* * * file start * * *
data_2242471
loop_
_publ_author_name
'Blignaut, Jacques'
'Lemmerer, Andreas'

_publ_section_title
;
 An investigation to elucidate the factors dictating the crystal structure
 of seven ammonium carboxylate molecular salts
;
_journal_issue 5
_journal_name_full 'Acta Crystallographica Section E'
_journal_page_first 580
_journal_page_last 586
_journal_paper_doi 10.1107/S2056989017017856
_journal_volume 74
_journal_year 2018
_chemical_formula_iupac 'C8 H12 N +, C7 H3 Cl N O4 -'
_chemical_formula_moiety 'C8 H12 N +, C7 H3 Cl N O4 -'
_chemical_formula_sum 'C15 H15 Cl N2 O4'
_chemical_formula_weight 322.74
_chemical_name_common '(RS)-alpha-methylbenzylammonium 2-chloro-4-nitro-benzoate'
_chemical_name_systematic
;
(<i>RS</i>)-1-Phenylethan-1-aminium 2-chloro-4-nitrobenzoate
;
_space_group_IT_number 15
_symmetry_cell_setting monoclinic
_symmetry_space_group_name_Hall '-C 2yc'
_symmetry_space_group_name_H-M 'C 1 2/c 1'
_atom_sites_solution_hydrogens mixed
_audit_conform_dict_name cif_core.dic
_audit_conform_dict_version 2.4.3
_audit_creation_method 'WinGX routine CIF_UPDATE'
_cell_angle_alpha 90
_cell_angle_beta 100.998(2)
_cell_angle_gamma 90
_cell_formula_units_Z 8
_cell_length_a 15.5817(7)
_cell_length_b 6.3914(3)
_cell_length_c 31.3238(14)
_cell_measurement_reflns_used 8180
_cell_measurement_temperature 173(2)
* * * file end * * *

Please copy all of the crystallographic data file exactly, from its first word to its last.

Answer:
data_2242471
loop_
_publ_author_name
'Blignaut, Jacques'
'Lemmerer, Andreas'

_publ_section_title
;
 An investigation to elucidate the factors dictating the crystal structure
 of seven ammonium carboxylate molecular salts
;
_journal_issue 5
_journal_name_full 'Acta Crystallographica Section E'
_journal_page_first 580
_journal_page_last 586
_journal_paper_doi 10.1107/S2056989017017856
_journal_volume 74
_journal_year 2018
_chemical_formula_iupac 'C8 H12 N +, C7 H3 Cl N O4 -'
_chemical_formula_moiety 'C8 H12 N +, C7 H3 Cl N O4 -'
_chemical_formula_sum 'C15 H15 Cl N2 O4'
_chemical_formula_weight 322.74
_chemical_name_common '(RS)-alpha-methylbenzylammonium 2-chloro-4-nitro-benzoate'
_chemical_name_systematic
;
(<i>RS</i>)-1-Phenylethan-1-aminium 2-chloro-4-nitrobenzoate
;
_space_group_IT_number 15
_symmetry_cell_setting monoclinic
_symmetry_space_group_name_Hall '-C 2yc'
_symmetry_space_group_name_H-M 'C 1 2/c 1'
_atom_sites_solution_hydrogens mixed
_audit_conform_dict_name cif_core.dic
_audit_conform_dict_version 2.4.3
_audit_creation_method 'WinGX routine CIF_UPDATE'
_cell_angle_alpha 90
_cell_angle_beta 100.998(2)
_cell_angle_gamma 90
_cell_formula_units_Z 8
_cell_length_a 15.5817(7)
_cell_length_b 6.3914(3)
_cell_length_c 31.3238(14)
_cell_measurement_reflns_used 8180
_cell_measurement_temperature 173(2)